Land of the Rising Stimulus
Nervous investors inclined to book profits got several excuses to do so this week, and despite blue-chip U.S. stocks ascending to new highs early on, equities in most major markets lost ground. Across the Pacific, few would have wagered on a 23 percent increase in 2013, let alone in just the first few months, but that’s where Japanese stocks (measured by the Nikkei 225 Index) stand at this point. Behind the rush of optimism is a new prime minister and central bank chief who have taken a page out of our Fed’s unconventional playbook, vowing to do whatever is necessary to end Japan’s miserable 15-year stint of deflation. Ben Bernanke’s newly installed counterpart Haruhiko Kuroda fleshed out the central bank’s policy bone, vowing to double Japan’s monetary base by boosting the country’s quantitative easing program, to the tune of 1 percent of GDP monthly. Long-term Japanese government bonds, real estate investment trusts, and even exchange-traded funds will be purchased in a show of force roughly twice as large as the Fed’s current program, when measured relative to economic output. Reactions were predictable. The yen plummeted, Japanese stocks surged, and most of the world’s economic observers applauded. Improvement in Japan’s leading economic indicators and anecdotal evidence of better sales activity appear to confirm an intended uptick in economic activity year-to-date. However, it’s still too early to tell how successful Japan’s aggressively expansionary monetary policy will be in stimulating loan demand and, ultimately, the country’s output.
Trouble in Paradise?
Stateside, a slowdown in manufacturing activity and a much weaker-than-expected March jobs report put a chill into our stock market. After several consecutive years of the economy experiencing a summer slowdown, the question in the back of investors’ minds is whether we could be in for another air pocket of economic activity following the highly documented tax increases and mandated government spending cuts instituted earlier this year. A net jobs gain of 88,000 for March was certainly underwhelming, and while optimists will point out that the previous two months’ jobs data were upwardly revised, the fact remains that average job creation in the first quarter fell below fourth quarter 2012 levels by more than 15 percent. Colder-than-normal weather could have impacted the jobs tally, but when combined with the Purchasing Managers’ Index of manufacturing activity also retracting more than expected in March, investors are less likely to presume that an economy growing more quickly in the first quarter can sustain such 2.5 to 3.0 percent growth momentum for the rest of the year. Diminished reconstruction activity following Hurricane Sandy last fall, reduced levels of inventory investment, and fiscal headwinds are likely to cause the economy’s growth rate to normalize at a lower level for the remainder of 2013. In the meantime, resurgent housing and the wealth effect from higher asset prices are likely to remain key supports preventing a more sinister outcome.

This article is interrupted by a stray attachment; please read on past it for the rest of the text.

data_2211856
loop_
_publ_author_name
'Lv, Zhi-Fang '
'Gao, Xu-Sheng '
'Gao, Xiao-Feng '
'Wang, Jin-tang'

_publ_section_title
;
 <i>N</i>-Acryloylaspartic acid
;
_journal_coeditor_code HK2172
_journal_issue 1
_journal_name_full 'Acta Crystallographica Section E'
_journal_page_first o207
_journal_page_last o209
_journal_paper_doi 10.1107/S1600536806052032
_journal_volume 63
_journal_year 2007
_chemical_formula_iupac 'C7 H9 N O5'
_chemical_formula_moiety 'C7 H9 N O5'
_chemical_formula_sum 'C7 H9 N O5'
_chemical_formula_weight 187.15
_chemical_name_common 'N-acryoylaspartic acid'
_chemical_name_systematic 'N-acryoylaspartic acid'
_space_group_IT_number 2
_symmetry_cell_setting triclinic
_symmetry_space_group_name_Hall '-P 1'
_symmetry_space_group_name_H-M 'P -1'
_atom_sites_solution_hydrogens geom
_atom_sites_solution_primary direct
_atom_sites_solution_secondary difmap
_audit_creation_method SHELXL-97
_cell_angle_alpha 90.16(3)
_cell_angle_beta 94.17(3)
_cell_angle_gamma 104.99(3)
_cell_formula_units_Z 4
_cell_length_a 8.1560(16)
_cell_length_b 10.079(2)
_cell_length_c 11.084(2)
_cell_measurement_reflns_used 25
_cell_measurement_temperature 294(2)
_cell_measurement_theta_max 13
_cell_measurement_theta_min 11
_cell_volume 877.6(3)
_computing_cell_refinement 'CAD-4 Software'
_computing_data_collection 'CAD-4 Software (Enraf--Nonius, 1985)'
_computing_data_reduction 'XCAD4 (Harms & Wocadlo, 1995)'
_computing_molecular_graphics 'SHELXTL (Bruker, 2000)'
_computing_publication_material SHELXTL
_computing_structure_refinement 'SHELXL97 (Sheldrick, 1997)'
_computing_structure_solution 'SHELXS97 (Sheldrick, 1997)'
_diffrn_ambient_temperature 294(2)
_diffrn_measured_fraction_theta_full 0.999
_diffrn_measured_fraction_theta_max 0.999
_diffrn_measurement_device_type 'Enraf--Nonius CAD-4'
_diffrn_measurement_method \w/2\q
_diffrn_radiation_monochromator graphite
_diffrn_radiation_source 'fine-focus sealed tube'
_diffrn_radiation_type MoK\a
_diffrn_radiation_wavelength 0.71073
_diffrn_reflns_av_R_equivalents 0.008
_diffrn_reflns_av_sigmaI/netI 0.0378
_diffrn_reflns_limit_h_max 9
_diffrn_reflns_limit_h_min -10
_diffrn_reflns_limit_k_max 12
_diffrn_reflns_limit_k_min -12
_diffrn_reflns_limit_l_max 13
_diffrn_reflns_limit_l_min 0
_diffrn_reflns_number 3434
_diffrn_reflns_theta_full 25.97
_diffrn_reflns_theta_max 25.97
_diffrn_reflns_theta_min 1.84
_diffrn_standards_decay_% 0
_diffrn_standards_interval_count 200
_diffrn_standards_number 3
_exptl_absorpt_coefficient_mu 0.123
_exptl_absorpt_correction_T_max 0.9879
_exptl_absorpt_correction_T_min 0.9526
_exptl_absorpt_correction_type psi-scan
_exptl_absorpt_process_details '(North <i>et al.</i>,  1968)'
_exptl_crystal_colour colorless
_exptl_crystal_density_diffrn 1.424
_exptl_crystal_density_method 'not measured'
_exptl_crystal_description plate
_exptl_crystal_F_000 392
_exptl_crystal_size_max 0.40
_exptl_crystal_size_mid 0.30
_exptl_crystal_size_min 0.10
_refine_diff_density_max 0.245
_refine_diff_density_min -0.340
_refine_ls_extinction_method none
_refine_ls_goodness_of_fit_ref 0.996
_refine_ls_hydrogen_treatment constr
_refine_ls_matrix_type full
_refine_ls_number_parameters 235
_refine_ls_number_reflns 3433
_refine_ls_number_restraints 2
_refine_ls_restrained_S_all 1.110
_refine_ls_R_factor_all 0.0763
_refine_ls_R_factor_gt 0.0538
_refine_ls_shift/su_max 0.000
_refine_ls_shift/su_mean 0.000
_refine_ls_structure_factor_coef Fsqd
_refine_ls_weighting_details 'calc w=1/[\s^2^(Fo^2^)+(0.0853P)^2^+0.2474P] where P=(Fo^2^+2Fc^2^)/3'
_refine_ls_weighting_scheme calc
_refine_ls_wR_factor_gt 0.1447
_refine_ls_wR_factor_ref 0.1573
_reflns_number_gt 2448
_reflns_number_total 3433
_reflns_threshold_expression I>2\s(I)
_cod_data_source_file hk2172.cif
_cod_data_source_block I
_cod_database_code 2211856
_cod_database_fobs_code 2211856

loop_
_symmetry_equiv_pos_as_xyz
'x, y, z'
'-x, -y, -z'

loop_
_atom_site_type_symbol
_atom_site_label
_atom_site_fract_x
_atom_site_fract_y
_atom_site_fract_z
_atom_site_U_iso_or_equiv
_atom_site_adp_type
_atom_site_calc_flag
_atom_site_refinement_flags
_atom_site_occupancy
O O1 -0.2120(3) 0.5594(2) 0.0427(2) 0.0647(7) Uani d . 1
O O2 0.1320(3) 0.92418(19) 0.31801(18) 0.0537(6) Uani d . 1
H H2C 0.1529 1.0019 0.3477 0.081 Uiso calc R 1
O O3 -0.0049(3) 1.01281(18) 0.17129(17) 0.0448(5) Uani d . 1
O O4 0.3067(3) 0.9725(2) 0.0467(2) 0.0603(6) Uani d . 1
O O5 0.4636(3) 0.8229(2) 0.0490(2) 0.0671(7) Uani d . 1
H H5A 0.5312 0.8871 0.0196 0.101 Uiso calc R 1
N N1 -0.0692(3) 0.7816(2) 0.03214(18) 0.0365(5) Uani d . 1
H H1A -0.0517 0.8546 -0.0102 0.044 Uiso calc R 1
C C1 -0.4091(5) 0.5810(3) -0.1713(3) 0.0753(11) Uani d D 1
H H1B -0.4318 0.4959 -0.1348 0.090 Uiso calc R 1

It’s About that Time Again
Ready or not, Alcoa ushers in first quarter earnings season next week when it delivers results after the close of trading Monday. Investors aren’t expecting much from corporate America this time around, with consensus expectations calling for 3 percent growth in earnings for the S&P 500. While public companies have become masterful at managing down expectations into the print, sprinting ahead of estimates this time around may prove more difficult given a stronger dollar that created first quarter headwinds for multinational companies’ international earnings.
Our Takeaways from the Week
- Aggressive monetary policy easing in Japan has resurrected the country’s stock market
- Investors are mulling less bullish economic data domestically, as first quarter earnings season looms